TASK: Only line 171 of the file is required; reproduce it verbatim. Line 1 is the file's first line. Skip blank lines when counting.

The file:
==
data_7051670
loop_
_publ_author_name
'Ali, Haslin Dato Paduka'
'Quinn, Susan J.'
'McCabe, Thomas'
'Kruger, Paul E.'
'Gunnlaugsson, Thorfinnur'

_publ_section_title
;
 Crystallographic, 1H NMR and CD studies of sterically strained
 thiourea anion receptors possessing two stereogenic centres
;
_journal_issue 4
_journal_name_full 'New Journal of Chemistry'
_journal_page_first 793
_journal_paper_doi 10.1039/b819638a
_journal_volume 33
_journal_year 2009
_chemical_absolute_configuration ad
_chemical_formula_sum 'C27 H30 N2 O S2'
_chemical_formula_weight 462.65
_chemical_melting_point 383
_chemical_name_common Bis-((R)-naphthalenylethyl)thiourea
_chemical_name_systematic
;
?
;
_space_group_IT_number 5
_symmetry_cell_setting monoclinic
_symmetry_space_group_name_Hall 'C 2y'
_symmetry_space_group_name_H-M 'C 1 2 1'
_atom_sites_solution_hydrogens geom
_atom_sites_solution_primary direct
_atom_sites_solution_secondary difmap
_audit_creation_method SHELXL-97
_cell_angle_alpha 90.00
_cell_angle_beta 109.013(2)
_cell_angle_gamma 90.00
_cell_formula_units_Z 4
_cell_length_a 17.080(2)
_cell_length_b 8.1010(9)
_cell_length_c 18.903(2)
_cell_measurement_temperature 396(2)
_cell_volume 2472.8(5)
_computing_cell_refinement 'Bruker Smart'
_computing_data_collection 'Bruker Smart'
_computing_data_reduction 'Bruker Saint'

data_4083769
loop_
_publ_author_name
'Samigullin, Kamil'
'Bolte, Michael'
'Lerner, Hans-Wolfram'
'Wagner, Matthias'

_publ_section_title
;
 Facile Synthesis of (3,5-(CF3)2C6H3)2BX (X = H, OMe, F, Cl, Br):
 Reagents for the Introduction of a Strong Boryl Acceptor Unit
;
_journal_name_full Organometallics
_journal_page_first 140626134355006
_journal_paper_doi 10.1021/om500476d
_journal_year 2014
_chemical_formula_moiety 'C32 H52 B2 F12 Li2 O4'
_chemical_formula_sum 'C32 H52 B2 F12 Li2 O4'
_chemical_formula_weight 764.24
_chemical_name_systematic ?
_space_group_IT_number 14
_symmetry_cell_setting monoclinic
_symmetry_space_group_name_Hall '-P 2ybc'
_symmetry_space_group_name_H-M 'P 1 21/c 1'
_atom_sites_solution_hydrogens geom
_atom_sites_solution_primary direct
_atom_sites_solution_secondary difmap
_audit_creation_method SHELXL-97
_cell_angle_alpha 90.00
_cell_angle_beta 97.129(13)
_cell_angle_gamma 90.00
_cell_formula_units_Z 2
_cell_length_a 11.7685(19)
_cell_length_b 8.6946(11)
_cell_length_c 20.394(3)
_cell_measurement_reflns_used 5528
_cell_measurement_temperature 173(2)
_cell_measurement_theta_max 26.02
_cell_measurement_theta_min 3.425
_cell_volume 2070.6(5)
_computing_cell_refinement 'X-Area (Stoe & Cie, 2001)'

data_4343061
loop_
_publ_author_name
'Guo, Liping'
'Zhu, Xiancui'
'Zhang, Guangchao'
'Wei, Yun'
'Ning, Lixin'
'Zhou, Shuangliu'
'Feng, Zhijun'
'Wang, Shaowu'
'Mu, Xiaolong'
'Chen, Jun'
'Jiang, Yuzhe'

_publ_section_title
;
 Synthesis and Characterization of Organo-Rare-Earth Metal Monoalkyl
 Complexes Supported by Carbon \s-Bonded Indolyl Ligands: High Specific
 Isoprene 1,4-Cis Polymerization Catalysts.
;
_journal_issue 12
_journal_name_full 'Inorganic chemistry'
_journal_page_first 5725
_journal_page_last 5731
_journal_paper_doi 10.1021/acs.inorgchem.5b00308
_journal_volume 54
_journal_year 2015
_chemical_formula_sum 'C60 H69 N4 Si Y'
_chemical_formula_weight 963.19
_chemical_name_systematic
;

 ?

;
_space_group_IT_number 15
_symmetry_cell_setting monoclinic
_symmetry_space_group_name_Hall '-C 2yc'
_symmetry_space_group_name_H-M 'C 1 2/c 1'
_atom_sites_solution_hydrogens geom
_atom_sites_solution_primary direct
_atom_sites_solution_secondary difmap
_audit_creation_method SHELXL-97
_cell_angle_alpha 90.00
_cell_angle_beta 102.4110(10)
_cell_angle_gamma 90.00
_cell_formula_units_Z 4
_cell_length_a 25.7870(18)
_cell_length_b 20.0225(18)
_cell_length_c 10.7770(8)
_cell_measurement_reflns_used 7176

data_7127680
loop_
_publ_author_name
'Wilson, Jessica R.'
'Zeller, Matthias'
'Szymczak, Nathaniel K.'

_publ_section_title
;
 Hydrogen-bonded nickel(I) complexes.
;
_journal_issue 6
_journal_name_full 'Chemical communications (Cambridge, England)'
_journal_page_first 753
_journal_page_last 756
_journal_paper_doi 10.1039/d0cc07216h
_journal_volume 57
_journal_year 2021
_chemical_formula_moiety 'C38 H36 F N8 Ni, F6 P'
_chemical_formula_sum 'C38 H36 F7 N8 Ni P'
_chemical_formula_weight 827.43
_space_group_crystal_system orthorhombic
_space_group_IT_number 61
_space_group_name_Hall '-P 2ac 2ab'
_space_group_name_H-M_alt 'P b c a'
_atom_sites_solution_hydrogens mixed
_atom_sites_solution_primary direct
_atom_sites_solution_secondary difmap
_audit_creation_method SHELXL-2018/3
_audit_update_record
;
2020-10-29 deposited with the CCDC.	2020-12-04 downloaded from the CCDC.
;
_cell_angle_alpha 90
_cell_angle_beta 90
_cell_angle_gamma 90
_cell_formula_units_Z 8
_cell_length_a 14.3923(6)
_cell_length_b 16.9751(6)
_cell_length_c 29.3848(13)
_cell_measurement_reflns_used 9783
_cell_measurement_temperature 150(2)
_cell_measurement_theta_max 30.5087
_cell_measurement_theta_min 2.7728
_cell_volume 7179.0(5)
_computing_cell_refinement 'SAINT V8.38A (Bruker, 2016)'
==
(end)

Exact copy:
_cell_angle_alpha 90